In addition to the new episodes, the 1950s and 1960s shorts were included in the series, but with new audio. The voices were re-recorded and the original music was replaced by Jerry Gerber's synthesizer score from the 1988 series. [26] Legal issues prevented Clokey from renewing rights to the original Capitol Records production tracks.

1990–present: feature film and reruns

Starting in 1992, TV channels such as Nickelodeon and Cartoon Network aired reruns of Gumby episodes. In 1995, Clokey's production company produced an independently released theatrical film, Gumby: The Movie , marking the character's first feature-length adventure, with John R. Dilworth, creator of Courage the Cowardly Dog , as the film's animation consultant. [27] In it, the villainous Blockheads replace Gumby and his band with robots and kidnap their dog, Lowbelly. The movie featured in-joke homages to science-fiction films such as Star Wars , The Terminator , and 2001: A Space Odyssey . In 1998, the Gumby episode "Robot Rumpus" was featured on Mystery Science Theater 3000 . [28]

On March 16, 2007, YouTube announced that all Gumby episodes would appear in their full-length form on its site, digitally remastered and with their original soundtracks. This deal also extended to other video sites, including AOL. [29] In March 2007, KQED-TV broadcast an hour-long documentary Gumby Dharma as part of its Truly CA series. [30] In addition to detailing Clokey's life and work, the film also featured new animation of Gumby and Pokey. [31] For these sequences, animator Stephen A. Buckley provided Gumby's voice while Clokey reprised his role as Pokey.

In 2012, MeTV began airing Gumby on weekend morning, in its weekend morning animation block. [32] The show remained part of the channel's programming until the end of the year. [33]


Several sources say that Dick Beals voiced Gumby in the 1960s; [34] [35] however, Beals denied this claim in a 2001 interview. [36]


Reception and legacy

In 1993, TV Guide named Gumby the best cartoon series of the 1950s in its issue celebrating 40 years of television. [37]

Beginning in 1994, the Library of Congress used Gumby as a "spokescharacter" for Adventures into Books: Gumby's World, a traveling exhibition that promoted the Center for the Book's national reading campaign from 1997 to 2000. [38] By the end of the 1990s, Gumby and Pokey had also appeared in various commercials for Cheerios cereal, most notably Frosted Cheerios. [39]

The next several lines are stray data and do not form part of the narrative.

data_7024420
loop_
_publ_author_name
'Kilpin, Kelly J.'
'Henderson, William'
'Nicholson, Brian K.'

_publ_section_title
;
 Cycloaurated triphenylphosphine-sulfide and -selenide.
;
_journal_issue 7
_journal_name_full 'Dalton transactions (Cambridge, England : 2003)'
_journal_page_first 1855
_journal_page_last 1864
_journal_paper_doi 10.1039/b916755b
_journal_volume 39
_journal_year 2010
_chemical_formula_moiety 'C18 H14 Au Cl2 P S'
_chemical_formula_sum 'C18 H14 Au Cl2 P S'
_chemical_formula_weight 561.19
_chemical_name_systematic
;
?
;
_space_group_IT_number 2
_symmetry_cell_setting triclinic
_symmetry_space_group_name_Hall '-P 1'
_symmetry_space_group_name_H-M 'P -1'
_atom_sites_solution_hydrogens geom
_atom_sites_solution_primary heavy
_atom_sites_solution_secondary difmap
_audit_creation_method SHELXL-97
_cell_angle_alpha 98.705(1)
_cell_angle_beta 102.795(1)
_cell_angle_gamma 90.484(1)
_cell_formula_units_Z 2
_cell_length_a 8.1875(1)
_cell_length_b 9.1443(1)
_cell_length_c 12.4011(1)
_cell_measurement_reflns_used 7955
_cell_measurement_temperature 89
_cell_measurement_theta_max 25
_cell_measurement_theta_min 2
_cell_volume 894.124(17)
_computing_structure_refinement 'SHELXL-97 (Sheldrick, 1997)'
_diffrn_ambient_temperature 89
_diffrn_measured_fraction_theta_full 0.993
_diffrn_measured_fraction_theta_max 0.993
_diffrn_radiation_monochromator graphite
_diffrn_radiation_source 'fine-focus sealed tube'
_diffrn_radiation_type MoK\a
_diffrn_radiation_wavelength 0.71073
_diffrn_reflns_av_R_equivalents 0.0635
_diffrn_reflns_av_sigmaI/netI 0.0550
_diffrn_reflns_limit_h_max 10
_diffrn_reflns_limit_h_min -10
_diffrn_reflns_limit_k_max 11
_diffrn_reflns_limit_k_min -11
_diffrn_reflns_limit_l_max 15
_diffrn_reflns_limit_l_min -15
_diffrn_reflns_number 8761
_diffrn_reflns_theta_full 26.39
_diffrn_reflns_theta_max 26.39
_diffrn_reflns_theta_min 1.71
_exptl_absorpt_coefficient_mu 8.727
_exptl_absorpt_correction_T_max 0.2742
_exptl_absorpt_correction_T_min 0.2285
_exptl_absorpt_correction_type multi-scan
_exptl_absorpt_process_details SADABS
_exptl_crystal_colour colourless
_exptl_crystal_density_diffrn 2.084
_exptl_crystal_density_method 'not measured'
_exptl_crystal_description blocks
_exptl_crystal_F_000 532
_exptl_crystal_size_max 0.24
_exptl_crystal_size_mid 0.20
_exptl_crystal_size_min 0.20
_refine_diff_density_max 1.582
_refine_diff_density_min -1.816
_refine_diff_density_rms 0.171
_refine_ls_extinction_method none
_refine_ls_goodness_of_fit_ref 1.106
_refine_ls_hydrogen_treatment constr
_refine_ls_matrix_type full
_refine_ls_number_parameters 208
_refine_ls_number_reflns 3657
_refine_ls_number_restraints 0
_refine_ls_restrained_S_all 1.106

On August 4, 2006, the Center for Puppetry Arts in Atlanta opened Art Clokey's Gumby: The First Fifty Years. This exhibition featured many of the original puppets and sets, along with screening of Art Clokey's films. This event was conceived by David Scheve of T.D.A. Animation and Joe Clokey of Premavision, and was one of several exhibits that opened around the country, celebrating the 50th anniversary of The Gumby Show. [40] The children's book Gumby Goes to the Sun was also published that year to commemorate the anniversary. The book was originally created in the 1980s by Clokey's daughter, Holly Harman (who voiced Gumby's sister, Minga in the 1980s incarnation). [41]

In 2007, the Gumby comic book series was nominated for two Eisner Awards, Best New Series and Best Publication for a Young Audience, and won the latter. [42]

On October 12, 2011, Google paid tribute to Art Clokey's 90th birthday with a doodle featuring clay balls transforming into characters from the show. The doodle was composed of a toy block with a "G" and five clay balls in the Google colors. Clicking each of the balls revealed the Blockheads, Prickle, Goo, Gumby and Pokey. [43]


Screenshot of the video game Gumby vs. the Astrobots Gumbygame.png
Screenshot of the video game Gumby vs. the Astrobots

Various Gumby merchandise has been produced over the years, the most prominent item being bendable figures by Lakeside Toys, headquartered in Minneapolis, Minnesota. Several single packs and multi-figure sets by Jesco (later Trendmasters), as well as a 50th anniversary collection, have been made of the Gumby characters. Also included in the Gumby merchandise catalog are plush dolls, keychains, mugs, a 1988 Colorforms set, a 1995 Trendmasters playset and a Kubricks set by Medicom. A tribute album, Gumby: The Green Album , produced by Shepard Stern, was released in 1989 through Buena Vista Records. [44]

In August 2005, the first video game featuring Gumby, Gumby vs. the Astrobots, was released by Namco for the Nintendo Game Boy Advance. In it, Gumby must rescue Pokey, Prickle and Goo after they are captured by the Blockheads and their cohorts, the Astrobots. [45]

The Gumby images and toys are registered trademarks of Prema Toy Company. Premavision owned the distribution rights to the Gumby cartoons, having been reverted from previous distributor Warner Bros. Television in 2003, and had licensed the rights to Classic Media until September 30, 2012. [46] At this time, Classic Media was officially acquired by DreamWorks Animation and branded as DreamWorks Classics, which became a subsidiary of NBCUniversal in 2016. [47] As of April 2015, NCircle Entertainment owns home video and digital distribution rights to the cartoons. [48]

See also